Why aren’t we talking about class? The topic is tender because class is inextricably linked with our dignity. In Hebrew, the word for dignity is kavod and it shares the same root with kaved, heavy. Dignity is about how much leverage we have — in creating a world that gives us what we need and brings us into spaces with the promise of fullness, respect and agency. And the inequitable distribution of this kavod is impacting the ability of the American Jewish establishment to sustain functional, holy communities equitably nationwide.
For many small-town rabbis like myself who travel back and forth regularly between large cities and our small-town synagogues, the disparity in services, luxuries and opportunities we witness between urban communities and our home shuls is striking and often painful.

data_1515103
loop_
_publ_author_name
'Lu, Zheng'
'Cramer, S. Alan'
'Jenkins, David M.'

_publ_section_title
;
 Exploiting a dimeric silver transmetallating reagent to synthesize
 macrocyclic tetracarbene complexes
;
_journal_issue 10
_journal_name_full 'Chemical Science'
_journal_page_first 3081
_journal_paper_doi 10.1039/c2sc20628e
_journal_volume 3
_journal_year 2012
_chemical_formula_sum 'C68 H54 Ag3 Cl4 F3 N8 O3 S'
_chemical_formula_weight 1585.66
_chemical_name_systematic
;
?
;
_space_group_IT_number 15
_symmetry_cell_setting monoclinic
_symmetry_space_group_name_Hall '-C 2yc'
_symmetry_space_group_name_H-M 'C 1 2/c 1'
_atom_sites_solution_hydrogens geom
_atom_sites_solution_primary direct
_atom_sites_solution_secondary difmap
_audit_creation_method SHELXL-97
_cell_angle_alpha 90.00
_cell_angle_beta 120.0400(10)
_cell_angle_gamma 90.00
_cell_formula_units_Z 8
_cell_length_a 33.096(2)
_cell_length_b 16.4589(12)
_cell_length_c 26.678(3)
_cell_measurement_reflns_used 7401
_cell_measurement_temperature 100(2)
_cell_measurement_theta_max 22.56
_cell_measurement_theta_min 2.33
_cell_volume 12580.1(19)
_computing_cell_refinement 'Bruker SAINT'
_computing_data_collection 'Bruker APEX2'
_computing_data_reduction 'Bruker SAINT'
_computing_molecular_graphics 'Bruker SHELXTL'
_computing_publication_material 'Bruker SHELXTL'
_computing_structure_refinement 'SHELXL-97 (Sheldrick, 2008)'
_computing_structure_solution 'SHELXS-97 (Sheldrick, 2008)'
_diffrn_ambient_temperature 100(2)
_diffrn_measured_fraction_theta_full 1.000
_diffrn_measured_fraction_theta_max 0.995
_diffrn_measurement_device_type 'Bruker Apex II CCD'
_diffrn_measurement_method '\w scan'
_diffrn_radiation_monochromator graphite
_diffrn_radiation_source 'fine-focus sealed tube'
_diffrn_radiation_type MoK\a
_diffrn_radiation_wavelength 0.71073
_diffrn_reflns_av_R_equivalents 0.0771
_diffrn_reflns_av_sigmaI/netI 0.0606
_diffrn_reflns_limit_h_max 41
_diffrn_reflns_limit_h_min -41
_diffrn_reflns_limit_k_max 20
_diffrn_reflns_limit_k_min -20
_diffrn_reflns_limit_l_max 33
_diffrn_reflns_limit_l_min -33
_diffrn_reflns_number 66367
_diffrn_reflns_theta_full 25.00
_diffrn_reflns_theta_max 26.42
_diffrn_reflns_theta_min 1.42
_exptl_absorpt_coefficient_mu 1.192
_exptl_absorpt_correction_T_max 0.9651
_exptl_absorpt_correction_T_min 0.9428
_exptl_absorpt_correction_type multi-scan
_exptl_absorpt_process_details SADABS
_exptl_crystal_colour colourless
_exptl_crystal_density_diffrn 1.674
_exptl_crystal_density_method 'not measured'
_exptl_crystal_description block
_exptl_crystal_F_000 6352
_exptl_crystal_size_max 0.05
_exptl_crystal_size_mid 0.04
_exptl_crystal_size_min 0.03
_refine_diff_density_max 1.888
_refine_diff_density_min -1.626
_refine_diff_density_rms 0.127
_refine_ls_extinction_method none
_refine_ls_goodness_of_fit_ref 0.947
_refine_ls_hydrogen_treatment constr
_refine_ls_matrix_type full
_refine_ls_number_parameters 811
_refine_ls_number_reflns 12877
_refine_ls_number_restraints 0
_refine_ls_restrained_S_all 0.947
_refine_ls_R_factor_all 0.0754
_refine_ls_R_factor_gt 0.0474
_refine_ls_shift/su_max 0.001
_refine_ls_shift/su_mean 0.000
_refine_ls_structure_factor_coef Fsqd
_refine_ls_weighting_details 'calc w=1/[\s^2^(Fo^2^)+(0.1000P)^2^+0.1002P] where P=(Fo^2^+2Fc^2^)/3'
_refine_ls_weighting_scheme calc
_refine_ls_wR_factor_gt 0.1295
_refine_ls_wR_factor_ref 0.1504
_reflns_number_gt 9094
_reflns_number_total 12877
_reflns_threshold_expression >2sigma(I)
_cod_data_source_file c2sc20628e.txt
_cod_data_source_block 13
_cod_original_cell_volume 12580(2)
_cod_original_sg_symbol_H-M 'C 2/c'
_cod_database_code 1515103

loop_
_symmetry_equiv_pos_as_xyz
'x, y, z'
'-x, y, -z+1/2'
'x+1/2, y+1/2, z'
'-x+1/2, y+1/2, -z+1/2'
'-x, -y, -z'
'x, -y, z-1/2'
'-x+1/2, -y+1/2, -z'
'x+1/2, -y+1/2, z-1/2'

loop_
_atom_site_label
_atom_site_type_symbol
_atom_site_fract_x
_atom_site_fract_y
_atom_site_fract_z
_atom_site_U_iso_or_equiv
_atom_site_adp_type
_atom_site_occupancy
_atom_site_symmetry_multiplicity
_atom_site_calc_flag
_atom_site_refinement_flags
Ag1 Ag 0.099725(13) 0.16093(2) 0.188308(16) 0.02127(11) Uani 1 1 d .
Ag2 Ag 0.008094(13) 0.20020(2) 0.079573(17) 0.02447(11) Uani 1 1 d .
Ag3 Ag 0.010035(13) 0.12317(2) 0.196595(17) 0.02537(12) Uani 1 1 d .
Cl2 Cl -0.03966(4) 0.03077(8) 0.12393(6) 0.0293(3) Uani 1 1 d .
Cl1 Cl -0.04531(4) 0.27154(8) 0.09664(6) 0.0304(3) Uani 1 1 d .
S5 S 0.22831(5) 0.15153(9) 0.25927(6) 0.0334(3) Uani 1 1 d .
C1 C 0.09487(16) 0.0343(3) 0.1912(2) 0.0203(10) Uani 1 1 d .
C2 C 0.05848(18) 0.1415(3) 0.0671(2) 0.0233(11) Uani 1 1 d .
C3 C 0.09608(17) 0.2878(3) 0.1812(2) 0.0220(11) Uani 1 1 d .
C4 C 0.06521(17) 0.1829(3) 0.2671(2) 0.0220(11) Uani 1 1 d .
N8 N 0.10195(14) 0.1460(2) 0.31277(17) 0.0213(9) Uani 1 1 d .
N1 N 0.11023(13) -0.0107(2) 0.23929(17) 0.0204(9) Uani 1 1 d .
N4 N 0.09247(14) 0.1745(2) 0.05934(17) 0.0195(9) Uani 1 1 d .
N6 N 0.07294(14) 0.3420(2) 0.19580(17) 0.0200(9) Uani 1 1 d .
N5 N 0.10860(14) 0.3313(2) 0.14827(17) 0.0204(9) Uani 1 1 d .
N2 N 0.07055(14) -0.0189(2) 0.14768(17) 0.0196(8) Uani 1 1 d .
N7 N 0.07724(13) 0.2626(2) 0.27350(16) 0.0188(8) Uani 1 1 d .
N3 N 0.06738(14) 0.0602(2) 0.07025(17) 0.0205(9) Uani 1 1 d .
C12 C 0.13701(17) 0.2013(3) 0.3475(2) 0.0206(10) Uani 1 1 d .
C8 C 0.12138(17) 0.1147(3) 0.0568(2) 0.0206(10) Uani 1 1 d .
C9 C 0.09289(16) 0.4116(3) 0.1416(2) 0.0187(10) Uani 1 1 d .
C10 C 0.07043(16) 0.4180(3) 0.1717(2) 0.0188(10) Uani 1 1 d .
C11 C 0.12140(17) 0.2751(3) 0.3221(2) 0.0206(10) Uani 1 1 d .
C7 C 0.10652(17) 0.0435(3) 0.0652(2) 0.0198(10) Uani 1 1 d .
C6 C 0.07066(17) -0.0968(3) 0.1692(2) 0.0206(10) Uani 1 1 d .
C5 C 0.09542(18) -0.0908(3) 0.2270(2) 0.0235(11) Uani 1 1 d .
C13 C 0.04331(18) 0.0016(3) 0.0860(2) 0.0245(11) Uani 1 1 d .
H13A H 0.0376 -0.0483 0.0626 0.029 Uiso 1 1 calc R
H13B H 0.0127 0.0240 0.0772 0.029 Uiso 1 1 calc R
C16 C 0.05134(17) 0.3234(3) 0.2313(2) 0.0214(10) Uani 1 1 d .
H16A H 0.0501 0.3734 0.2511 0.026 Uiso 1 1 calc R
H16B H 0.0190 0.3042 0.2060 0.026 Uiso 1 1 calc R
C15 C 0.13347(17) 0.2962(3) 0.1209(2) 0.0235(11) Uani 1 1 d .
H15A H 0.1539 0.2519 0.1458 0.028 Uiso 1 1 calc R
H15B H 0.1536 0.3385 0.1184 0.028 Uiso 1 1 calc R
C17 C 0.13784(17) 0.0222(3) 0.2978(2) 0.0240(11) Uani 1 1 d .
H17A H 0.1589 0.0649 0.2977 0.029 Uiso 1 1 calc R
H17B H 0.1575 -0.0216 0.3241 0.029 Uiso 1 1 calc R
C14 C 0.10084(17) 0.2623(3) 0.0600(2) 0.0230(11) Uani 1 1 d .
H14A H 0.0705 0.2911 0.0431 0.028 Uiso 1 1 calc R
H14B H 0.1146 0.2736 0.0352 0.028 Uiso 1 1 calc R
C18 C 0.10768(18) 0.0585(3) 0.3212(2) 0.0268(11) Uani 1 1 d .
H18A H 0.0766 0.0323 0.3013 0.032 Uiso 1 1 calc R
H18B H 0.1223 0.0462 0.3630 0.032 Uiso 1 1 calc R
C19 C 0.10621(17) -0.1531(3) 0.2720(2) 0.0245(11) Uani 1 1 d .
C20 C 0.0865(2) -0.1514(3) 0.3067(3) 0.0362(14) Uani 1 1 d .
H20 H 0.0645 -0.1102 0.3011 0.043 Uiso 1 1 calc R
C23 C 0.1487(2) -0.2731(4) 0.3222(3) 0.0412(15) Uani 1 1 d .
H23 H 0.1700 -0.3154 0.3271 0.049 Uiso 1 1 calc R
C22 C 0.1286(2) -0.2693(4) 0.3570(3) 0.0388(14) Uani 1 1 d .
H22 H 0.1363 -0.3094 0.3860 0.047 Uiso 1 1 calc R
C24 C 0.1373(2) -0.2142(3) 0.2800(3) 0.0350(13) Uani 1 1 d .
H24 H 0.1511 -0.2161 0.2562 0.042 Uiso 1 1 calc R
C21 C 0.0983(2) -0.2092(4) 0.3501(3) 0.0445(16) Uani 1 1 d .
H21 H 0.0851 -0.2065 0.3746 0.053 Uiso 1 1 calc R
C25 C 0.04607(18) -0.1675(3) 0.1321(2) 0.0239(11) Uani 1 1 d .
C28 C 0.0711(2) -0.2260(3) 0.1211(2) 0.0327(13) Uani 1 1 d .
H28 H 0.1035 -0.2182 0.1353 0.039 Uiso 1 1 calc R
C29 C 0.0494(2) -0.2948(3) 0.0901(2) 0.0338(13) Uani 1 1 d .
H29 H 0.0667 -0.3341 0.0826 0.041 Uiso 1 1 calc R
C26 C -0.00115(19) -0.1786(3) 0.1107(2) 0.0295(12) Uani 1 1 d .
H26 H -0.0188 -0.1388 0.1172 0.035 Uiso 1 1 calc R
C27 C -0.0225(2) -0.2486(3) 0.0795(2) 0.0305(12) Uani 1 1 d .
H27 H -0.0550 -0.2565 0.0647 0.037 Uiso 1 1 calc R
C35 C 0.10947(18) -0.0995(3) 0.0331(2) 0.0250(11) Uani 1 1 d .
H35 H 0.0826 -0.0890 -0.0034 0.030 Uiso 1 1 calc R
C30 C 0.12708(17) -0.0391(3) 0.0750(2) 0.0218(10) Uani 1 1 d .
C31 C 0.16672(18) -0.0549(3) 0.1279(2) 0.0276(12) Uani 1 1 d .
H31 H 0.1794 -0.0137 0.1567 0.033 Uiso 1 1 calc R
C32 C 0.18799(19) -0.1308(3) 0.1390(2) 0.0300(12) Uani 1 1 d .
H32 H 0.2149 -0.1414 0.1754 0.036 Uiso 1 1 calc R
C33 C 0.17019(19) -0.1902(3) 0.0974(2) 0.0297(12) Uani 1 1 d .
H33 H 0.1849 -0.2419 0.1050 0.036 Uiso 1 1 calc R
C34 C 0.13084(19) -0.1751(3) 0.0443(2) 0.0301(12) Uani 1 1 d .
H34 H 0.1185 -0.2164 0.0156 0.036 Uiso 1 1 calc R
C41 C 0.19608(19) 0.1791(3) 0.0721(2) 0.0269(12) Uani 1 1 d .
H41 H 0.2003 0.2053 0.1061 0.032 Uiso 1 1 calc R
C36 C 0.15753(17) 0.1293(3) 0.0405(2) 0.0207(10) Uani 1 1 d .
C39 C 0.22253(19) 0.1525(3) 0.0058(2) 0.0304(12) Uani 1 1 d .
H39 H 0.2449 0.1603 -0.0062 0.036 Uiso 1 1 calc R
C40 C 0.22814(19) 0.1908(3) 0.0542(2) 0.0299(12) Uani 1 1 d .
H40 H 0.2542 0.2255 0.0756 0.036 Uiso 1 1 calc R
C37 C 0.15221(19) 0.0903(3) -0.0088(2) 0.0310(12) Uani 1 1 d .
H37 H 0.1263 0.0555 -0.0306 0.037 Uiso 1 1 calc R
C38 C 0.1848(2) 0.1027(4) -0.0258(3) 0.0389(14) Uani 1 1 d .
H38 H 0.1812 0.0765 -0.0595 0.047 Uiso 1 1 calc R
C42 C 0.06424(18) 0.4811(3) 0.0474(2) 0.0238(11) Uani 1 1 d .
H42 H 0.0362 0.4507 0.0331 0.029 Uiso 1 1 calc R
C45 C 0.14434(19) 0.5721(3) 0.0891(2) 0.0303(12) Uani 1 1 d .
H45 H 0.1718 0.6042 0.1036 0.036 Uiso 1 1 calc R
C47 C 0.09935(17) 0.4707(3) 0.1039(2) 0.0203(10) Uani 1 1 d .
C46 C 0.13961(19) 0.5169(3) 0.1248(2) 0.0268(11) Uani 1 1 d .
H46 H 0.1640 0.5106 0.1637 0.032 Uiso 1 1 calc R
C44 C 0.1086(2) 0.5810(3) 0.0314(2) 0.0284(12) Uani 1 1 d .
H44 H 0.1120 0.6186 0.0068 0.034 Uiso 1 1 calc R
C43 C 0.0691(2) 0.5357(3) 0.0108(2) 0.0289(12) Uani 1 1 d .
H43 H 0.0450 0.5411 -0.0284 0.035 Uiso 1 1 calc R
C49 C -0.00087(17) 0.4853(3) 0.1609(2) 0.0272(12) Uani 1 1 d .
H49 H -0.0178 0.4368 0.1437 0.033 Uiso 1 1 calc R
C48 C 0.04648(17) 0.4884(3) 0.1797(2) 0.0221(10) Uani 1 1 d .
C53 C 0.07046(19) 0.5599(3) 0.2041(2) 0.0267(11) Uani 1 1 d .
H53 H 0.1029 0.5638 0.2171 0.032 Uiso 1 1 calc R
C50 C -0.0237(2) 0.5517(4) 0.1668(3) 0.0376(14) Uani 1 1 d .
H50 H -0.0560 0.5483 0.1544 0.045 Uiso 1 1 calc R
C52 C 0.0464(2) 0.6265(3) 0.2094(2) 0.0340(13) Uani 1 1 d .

Synagogues like ours are struggling to pay their heating bills so that their pipes don’t freeze. Our congregants often cannot make their rent or pay college application fees, and our boards struggle mightily to raise the funds for paltry part-time rabbinic salaries. These heroic small-town lay leaders work the equivalent of unpaid, full-time jobs so that every member of their congregation can have a human hand to hold when life gets real — during times both of transcendent joy and deep distress.